Compare any two graphics cards:
GeForce GTX 650 vs Radeon HD 7750
IntroThe GeForce GTX 650 has a clock frequency of 1058 MHz and a GDDR5 memory speed of 1250 MHz. It also makes use of a 128-bit bus, and uses a 28 nm design. It features 384 SPUs, 32 Texture Address Units, and 16 ROPs.
Compare those specifications to the Radeon HD 7750, which comes with GPU clock speed of 800 MHz, and 1024 MB of GDDR5 memory set to run at 1125 MHz through a 128-bit bus. It also features 512 SPUs, 32 TAUs, and 16 ROPs.
BenchmarksThese are real-world performance benchmarks that were submitted by Hardware Compare users. The scores seen here are the average of all benchmarks submitted for each respective test and hardware.
3DMark Fire Strike Graphics Score
Power Usage and Theoretical Benchmarks
Power Consumption (Max TDP)
The GeForce GTX 650 should theoretically be a small bit faster than the Radeon HD 7750 in general. (explain)
Texel RateThe GeForce GTX 650 should be a lot (approximately 32%) better at AF than the Radeon HD 7750. (explain)
Pixel RateThe GeForce GTX 650 should be quite a bit (about 32%) better at anti-aliasing than the Radeon HD 7750, and also capable of handling higher resolutions while still performing well. (explain)
Please note that the above 'benchmarks' are all just theoretical - the results were calculated based on the card's specifications, and real-world performance may (and probably will) vary at least a bit.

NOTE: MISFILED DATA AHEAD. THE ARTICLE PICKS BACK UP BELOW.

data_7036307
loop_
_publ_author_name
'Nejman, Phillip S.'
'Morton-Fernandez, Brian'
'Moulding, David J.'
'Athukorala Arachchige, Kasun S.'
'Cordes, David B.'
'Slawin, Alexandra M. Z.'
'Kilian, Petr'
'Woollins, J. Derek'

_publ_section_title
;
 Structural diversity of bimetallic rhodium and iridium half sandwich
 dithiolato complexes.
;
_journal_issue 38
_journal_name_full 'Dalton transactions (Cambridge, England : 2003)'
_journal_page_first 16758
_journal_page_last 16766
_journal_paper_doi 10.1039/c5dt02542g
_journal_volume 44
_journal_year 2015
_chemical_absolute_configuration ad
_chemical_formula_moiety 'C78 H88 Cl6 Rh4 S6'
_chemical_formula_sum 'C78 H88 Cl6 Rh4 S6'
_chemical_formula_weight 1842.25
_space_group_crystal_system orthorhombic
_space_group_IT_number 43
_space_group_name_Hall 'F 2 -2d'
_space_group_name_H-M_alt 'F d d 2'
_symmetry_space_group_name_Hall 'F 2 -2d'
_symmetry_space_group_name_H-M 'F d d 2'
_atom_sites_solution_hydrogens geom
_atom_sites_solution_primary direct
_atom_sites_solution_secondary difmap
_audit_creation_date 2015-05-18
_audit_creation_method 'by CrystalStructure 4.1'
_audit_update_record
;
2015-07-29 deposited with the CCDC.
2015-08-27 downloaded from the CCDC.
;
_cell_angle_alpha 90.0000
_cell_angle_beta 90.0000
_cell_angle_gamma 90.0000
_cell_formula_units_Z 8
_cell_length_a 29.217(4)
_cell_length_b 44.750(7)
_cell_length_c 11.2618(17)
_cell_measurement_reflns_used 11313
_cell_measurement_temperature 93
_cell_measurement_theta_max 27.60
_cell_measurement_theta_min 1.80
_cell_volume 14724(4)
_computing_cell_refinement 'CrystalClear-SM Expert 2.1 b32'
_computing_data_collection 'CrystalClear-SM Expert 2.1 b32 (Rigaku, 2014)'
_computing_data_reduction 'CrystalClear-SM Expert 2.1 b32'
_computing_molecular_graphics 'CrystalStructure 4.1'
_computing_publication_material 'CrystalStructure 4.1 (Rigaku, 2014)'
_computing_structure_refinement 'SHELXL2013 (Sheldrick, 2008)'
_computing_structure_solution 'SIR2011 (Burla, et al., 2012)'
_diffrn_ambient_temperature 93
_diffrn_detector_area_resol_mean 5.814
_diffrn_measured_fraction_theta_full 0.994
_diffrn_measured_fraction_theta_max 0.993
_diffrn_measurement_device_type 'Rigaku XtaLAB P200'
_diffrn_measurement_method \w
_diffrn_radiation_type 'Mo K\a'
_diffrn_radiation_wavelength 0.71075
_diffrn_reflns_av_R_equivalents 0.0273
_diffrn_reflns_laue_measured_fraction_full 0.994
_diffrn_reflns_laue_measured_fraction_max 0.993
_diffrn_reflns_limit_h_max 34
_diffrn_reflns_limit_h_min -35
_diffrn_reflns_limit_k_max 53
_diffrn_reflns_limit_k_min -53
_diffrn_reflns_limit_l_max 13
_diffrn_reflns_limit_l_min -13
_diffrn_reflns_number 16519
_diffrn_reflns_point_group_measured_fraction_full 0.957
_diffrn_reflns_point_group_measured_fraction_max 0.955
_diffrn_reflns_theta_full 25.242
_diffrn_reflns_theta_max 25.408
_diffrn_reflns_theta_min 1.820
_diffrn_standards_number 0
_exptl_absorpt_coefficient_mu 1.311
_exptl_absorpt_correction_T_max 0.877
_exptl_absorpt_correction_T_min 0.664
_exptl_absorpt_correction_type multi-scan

GeForce GTX 650
Radeon HD 7750
Memory Bandwidth: Memory bandwidth is the maximum amount of data (in units of MB per second) that can be moved across the external memory interface in a second. The number is calculated by multiplying the card's interface width by its memory speed. In the case of DDR memory, it must be multiplied by 2 once again. If it uses DDR5, multiply by ANOTHER 2x. The higher the card's memory bandwidth, the faster the card will be in general. It especially helps with AA, HDR and higher screen resolutions.
Texel Rate: Texel rate is the maximum number of texture map elements (texels) that can be processed per second. This figure is calculated by multiplying the total texture units by the core speed of the chip. The higher this number, the better the graphics card will be at handling texture filtering (anisotropic filtering - AF). It is measured in millions of texels applied in one second.
Pixel Rate: Pixel rate is the most pixels the video card could possibly write to its local memory per second - measured in millions of pixels per second. Pixel rate is calculated by multiplying the amount of ROPs by the clock speed of the card. ROPs (Raster Operations Pipelines - also called Render Output Units) are responsible for filling the screen with pixels (the image). The actual pixel output rate is also dependant on quite a few other factors, especially the memory bandwidth - the lower the bandwidth is, the lower the potential to get to the maximum fill rate.
GeForce GTX 650
Radeon HD 7750